In August 2010, India legal news reports indicate that one of the main reasons for road accidents in India pertains to overloading of vehicles. In 2005, the Supreme Court had ordered that the trucks that were caught carrying excess load shall offload their excess cargo. Further, the apex court ordered for strict compliance with the sections 113 and 114, of the Motor Vehicle Act, 1988. However, the Rajasthan government has permitted overloading of trucks, by imposing a penalty.
How many times have you noticed the signboard ‘Speed thrills but kills,’ while driving? Ironically, only a few yards after crossing the sign, hardly anyone remembers it; at least not those who engage in rash driving! Whatever the excuses for rash driving, the end result is usually the same: fatal accidents that claim innocent lives.
We all know how dangerous the road travel conditions are while driving in India. It makes sense to be aware of the safety regulations in India. The roads are in bad condition, with cows strolling about in the middle of the road, endless traffic jams that cause rage among commuters at peak hours and deadly potholes that you may not see while you are driving. Road construction is poorly executed in India. Roads are widened but the side-walks for pedestrians have become so narrow that it is of no use. If this is the condition in India’s popular metros such as Delhi and Mumbai, you can imagine what the road conditions are likely to be in other rural areas or places where there is more congestion and bad state of roads.
If you have sold off your car, it doesn’t mean that you have no ties with it anymore. Have you taken the legal steps that are necessary to sever your ownership of the said car? There are relevant rules and procedures you need to comply with otherwise you can still end up in legal trouble if the car you sold off is charged for any traffic or driving related offence.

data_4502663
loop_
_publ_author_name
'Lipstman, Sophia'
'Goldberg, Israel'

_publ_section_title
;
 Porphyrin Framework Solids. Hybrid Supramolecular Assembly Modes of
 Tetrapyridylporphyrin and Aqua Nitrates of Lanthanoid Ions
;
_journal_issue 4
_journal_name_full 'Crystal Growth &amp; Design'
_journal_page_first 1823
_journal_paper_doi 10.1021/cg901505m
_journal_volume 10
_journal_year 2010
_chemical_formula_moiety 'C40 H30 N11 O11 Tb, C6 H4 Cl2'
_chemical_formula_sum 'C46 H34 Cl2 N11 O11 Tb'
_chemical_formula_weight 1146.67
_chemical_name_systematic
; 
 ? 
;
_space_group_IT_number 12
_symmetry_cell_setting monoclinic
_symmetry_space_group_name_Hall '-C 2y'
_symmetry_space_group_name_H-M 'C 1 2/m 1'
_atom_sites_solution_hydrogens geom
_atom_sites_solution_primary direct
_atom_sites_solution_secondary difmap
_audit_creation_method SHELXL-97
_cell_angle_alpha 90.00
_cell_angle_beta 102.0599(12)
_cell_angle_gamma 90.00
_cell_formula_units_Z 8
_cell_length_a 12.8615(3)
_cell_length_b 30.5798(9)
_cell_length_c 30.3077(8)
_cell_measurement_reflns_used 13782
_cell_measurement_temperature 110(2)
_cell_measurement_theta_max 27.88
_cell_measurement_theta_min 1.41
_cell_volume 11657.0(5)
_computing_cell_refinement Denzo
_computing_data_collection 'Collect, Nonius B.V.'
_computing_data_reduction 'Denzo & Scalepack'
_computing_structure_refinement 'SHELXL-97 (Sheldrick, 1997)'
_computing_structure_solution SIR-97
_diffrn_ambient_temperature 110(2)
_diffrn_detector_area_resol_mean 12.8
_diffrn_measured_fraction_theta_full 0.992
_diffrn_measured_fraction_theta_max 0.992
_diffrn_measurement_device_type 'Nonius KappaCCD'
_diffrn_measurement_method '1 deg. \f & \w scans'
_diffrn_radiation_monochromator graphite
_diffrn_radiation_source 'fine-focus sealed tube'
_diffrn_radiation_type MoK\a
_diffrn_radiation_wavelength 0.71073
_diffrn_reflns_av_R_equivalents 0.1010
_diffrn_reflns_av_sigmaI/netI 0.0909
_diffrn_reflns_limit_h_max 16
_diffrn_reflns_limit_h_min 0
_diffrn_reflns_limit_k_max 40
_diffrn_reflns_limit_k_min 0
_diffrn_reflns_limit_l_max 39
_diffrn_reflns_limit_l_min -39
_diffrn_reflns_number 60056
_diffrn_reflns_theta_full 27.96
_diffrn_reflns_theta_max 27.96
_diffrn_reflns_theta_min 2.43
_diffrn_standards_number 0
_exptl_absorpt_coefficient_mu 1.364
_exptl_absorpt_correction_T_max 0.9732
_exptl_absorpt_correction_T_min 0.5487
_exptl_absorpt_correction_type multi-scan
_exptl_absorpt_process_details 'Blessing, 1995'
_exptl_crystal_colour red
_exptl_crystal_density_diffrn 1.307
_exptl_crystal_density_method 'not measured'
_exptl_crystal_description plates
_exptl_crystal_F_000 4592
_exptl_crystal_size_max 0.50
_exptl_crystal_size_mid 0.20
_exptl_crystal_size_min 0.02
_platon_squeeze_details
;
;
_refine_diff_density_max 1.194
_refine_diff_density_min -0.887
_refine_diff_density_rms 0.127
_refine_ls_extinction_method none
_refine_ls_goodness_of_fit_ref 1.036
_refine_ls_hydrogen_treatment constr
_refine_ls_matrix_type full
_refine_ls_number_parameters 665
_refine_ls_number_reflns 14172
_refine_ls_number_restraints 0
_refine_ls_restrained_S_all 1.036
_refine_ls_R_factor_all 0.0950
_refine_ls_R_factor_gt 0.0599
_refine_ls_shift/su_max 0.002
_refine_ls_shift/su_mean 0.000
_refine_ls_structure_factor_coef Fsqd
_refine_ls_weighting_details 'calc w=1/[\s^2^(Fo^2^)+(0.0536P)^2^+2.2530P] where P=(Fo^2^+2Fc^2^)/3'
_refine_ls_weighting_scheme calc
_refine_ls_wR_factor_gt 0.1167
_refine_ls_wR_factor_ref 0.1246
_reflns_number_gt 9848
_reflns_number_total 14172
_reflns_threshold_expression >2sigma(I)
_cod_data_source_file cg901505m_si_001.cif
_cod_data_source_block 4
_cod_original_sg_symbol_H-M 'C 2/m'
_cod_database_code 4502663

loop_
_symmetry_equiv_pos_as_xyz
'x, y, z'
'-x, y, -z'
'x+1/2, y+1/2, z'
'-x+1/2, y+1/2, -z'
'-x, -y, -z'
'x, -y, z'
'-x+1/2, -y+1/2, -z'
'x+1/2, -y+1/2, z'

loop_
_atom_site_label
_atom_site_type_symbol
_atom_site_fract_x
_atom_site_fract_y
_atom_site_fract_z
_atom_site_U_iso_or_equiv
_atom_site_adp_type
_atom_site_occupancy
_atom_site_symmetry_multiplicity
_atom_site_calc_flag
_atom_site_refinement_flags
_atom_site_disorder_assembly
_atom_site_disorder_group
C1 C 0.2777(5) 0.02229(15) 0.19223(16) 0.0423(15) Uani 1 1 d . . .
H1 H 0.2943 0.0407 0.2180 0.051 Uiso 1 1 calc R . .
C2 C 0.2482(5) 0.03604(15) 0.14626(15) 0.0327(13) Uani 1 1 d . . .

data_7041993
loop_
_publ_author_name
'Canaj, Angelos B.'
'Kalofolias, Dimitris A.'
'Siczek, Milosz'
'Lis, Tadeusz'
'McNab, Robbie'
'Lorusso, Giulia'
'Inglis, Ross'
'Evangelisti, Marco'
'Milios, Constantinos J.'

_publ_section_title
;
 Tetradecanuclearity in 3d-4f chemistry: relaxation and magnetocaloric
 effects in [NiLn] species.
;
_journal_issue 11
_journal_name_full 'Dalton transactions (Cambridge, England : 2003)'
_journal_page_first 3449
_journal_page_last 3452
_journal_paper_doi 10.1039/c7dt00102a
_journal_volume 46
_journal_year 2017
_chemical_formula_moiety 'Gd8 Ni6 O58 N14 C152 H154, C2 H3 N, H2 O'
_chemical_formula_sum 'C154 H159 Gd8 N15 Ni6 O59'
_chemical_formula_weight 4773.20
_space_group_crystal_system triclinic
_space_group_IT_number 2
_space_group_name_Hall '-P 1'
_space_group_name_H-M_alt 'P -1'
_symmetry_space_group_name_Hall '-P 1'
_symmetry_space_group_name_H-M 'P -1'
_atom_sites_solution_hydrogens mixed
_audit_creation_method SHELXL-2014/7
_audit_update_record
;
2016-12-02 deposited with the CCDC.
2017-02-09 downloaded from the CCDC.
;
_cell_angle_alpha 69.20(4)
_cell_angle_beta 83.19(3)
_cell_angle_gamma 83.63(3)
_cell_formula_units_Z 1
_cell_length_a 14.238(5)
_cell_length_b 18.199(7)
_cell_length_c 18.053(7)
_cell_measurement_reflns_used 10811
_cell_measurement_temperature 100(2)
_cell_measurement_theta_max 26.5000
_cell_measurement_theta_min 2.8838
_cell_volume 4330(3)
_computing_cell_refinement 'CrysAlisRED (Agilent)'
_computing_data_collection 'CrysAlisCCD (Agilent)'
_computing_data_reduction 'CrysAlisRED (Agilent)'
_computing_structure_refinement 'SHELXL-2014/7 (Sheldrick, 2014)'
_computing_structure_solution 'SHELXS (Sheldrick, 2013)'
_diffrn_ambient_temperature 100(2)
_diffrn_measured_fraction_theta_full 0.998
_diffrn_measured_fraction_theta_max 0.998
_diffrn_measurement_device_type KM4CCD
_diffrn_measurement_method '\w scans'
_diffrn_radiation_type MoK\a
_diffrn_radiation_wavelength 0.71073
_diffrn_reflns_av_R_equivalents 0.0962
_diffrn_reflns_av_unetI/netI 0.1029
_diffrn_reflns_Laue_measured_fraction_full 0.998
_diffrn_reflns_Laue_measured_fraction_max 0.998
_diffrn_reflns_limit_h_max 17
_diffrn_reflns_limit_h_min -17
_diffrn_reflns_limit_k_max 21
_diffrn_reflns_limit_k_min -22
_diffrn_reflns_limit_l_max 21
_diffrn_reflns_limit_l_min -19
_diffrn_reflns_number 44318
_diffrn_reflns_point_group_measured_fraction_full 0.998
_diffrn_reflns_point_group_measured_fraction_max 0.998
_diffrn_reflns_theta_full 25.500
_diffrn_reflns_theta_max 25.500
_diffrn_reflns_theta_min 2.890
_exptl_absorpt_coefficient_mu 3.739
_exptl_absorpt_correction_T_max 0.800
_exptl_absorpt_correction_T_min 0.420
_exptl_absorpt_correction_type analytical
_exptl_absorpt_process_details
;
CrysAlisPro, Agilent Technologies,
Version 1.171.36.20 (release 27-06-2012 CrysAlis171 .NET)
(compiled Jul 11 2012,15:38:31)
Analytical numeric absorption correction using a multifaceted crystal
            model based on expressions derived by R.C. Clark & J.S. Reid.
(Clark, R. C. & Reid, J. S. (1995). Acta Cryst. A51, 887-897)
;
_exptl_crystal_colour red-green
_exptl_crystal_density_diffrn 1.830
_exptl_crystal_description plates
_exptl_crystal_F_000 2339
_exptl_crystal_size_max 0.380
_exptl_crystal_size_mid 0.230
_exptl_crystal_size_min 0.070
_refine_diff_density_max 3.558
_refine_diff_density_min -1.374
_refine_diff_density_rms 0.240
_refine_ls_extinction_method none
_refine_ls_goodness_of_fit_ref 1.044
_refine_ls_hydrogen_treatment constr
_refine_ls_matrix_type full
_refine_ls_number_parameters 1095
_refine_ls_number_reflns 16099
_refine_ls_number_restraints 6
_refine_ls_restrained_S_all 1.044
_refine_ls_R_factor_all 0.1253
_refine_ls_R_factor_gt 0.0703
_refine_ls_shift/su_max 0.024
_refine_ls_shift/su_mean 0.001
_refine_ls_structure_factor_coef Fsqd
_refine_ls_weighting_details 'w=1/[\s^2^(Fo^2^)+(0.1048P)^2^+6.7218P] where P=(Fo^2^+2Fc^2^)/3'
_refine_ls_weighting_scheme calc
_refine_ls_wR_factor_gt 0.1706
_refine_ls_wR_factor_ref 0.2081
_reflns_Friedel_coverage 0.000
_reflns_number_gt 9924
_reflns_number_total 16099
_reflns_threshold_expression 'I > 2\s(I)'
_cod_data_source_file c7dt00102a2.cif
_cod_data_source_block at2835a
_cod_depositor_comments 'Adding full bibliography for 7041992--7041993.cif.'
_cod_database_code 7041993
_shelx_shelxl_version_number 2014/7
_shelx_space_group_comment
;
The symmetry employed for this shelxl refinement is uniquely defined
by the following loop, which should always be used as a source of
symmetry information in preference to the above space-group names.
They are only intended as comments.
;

Incidentally, India has held the distinction of recording the maximum number of reported road accidents in the world. In 2005, reports by the National Transportation Planning and Research Centre (NTPRC) stated that India had three times more road accidents than most developed countries. There were approximately 35 accidents per 1,000 vehicles in India during the year; while this figure for developed nations was between 4 and 10.
Suspension of Driving License in India
The 24 October 2009 issue of India Today reports on the fateful escape of 30 passengers in a Delhi Transport Corporation bus, when its driver, while talking on a mobile phone, lost control over the bus and led it into a ditch.
When the passengers related the story to the cops, the driver was charged with negligence and arrested.
In Meghalaya, if you are using your mobile phone while driving, chances are that you will be fined or worse still, disqualified to hold your driving license.
Have you wondered about the power of the court to disqualify you from using your driving license under the Indian Motor Vehicles Act? Well, it is the court decision to debar a person from obtaining, renewing or adding to his driving license. So, what are the circumstances under which the court exercises its power of decision on license holders? Read on to discover.
When the Court Decision Favors Disqualification
Here are the provisions under Section 20 Motor Vehicles Act that determine the court’s power of decision to disqualify a license holder:
Addition to Driving License
Do you ride a two wheeler currently, and plan to graduate to a four wheeler vehicle? Then, what legal requirements must you furnish to facilitate a smooth transition? Well, the answers to your questions lie in Section 11 of the Motor Vehicles Act (framed by the Central Government). Here is a glimpse into its provisions.